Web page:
Minocycline (MIN) is a tetracycline with antioxidant, anti-inflammatory and neuroprotective properties. Given the likely involvement of inflammation and oxidative stress (IOS) in schizophrenia, MIN has been proposed as a potential adjuvant treatment in this pathology. We tested an early therapeutic window, during adolescence, as prevention of the schizophrenia related deficits in the maternal immune stimulation (MIS) animal model.
On gestational day 15, Poly I:C or vehicle were injected to pregnant Wistar rats. 93 male offspring received MIN (30 mg/Kg) or saline from postnatal day (PND) 35-49. At PND70, rats were submitted to the prepulse inhibition test (PPI). FDG-PET and T2-weighted MRI brain studies were performed at adulthood. IOS markers were evaluated in frozen brain tissue.
MIN treatment did not prevent PPI behavioral deficits in MIS-offspring. However, MIN prevented morphometric abnormalities in the third ventricle but not in the hippocampus. Additionally, MIN reduced brain metabolism in cerebellum and increased it in nucleus accumbens. Finally, MIN reduced the expression of iNOS (prefrontal cortex, caudate-putamen) and increased the levels of KEAP1 (prefrontal cortex), HO1 and NQO1 (amygdala, hippocampus), and HO1 (caudate-putamen).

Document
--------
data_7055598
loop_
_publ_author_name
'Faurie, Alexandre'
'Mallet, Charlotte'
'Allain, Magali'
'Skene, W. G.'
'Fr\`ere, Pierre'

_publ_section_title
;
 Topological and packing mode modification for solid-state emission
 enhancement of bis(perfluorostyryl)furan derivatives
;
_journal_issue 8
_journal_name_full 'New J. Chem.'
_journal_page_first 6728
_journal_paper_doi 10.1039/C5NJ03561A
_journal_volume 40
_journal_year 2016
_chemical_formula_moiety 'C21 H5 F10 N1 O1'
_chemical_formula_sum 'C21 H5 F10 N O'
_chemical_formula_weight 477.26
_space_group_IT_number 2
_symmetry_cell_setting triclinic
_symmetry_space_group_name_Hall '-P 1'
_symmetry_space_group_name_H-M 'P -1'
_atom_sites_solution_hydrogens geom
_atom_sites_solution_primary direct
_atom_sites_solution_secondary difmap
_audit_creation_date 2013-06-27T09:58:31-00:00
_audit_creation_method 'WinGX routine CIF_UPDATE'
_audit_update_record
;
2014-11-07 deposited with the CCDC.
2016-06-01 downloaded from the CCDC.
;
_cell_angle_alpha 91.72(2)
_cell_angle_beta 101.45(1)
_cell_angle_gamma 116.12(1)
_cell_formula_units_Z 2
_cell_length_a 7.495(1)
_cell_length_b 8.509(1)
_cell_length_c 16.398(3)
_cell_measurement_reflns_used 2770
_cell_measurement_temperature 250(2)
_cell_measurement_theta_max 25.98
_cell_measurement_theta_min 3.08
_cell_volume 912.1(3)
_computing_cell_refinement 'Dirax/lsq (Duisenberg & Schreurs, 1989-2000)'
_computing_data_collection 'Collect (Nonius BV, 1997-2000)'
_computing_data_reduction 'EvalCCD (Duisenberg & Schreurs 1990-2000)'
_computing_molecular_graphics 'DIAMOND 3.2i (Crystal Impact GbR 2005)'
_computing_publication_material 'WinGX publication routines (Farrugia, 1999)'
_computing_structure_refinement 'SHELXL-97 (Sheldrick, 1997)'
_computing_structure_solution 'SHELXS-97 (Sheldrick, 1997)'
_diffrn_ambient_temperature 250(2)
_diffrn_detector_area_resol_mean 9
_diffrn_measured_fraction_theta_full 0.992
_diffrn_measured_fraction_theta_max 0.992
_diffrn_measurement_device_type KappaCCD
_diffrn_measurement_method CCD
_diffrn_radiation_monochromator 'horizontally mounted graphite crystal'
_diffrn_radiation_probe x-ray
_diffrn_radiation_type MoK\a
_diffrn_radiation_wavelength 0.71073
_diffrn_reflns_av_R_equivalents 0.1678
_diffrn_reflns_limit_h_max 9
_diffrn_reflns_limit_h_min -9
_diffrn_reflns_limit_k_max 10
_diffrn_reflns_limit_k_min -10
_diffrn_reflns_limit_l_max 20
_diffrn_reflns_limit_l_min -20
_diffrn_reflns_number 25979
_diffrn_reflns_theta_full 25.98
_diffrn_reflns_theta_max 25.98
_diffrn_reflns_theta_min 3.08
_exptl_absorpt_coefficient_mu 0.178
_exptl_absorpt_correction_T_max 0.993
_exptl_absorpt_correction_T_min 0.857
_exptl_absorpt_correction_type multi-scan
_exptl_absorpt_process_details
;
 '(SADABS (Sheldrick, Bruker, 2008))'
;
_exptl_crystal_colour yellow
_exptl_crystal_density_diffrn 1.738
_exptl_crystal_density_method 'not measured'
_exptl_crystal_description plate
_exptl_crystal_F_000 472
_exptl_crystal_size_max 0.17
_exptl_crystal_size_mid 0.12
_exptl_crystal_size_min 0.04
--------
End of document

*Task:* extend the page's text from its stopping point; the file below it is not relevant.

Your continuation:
MIN-treatment during adolescence partially counteracts volumetric abnormalities and IOS deficits in the MIS model, likely via iNOS and Nrf2-ARE pathways, also increasing the expression of cytoprotective enzymes. However, MIN treatment during this peripubertal stage does not prevent sensorimotor gating deficits. Therefore, even though it does not prevent all the MIS-derived abnormalities evaluated, our results suggest the potential utility of early treatment with MIN in other schizophrenia domains.

© The Author(s) 2021. Published by Oxford University Press on behalf of CINP.